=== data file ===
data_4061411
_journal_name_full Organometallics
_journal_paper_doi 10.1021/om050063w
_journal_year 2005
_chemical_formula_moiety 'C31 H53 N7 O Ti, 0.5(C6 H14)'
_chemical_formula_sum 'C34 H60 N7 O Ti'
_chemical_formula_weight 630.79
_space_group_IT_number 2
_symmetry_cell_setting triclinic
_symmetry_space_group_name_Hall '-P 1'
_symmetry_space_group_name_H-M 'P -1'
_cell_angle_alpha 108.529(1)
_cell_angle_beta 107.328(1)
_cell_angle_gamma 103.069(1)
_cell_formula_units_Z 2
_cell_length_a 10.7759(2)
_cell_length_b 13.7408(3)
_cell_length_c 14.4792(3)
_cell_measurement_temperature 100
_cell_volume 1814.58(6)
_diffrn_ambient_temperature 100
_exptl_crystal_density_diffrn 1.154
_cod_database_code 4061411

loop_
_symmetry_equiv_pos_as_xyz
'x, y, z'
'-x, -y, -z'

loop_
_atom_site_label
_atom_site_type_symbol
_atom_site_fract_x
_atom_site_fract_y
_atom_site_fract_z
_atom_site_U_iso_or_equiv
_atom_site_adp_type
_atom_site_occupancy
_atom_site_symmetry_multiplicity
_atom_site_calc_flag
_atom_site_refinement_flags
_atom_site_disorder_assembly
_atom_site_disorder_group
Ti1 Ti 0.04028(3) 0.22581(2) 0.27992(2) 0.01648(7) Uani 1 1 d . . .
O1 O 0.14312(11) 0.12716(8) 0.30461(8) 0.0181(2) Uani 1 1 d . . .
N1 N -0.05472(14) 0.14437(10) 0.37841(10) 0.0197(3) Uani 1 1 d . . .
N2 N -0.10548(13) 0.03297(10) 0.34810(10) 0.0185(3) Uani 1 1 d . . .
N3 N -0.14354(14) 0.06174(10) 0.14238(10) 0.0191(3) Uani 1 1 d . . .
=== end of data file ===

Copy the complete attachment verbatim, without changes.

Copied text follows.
data_4061411
_journal_name_full Organometallics
_journal_paper_doi 10.1021/om050063w
_journal_year 2005
_chemical_formula_moiety 'C31 H53 N7 O Ti, 0.5(C6 H14)'
_chemical_formula_sum 'C34 H60 N7 O Ti'
_chemical_formula_weight 630.79
_space_group_IT_number 2
_symmetry_cell_setting triclinic
_symmetry_space_group_name_Hall '-P 1'
_symmetry_space_group_name_H-M 'P -1'
_cell_angle_alpha 108.529(1)
_cell_angle_beta 107.328(1)
_cell_angle_gamma 103.069(1)
_cell_formula_units_Z 2
_cell_length_a 10.7759(2)
_cell_length_b 13.7408(3)
_cell_length_c 14.4792(3)
_cell_measurement_temperature 100
_cell_volume 1814.58(6)
_diffrn_ambient_temperature 100
_exptl_crystal_density_diffrn 1.154
_cod_database_code 4061411

loop_
_symmetry_equiv_pos_as_xyz
'x, y, z'
'-x, -y, -z'

loop_
_atom_site_label
_atom_site_type_symbol
_atom_site_fract_x
_atom_site_fract_y
_atom_site_fract_z
_atom_site_U_iso_or_equiv
_atom_site_adp_type
_atom_site_occupancy
_atom_site_symmetry_multiplicity
_atom_site_calc_flag
_atom_site_refinement_flags
_atom_site_disorder_assembly
_atom_site_disorder_group
Ti1 Ti 0.04028(3) 0.22581(2) 0.27992(2) 0.01648(7) Uani 1 1 d . . .
O1 O 0.14312(11) 0.12716(8) 0.30461(8) 0.0181(2) Uani 1 1 d . . .
N1 N -0.05472(14) 0.14437(10) 0.37841(10) 0.0197(3) Uani 1 1 d . . .
N2 N -0.10548(13) 0.03297(10) 0.34810(10) 0.0185(3) Uani 1 1 d . . .
N3 N -0.14354(14) 0.06174(10) 0.14238(10) 0.0191(3) Uani 1 1 d . . .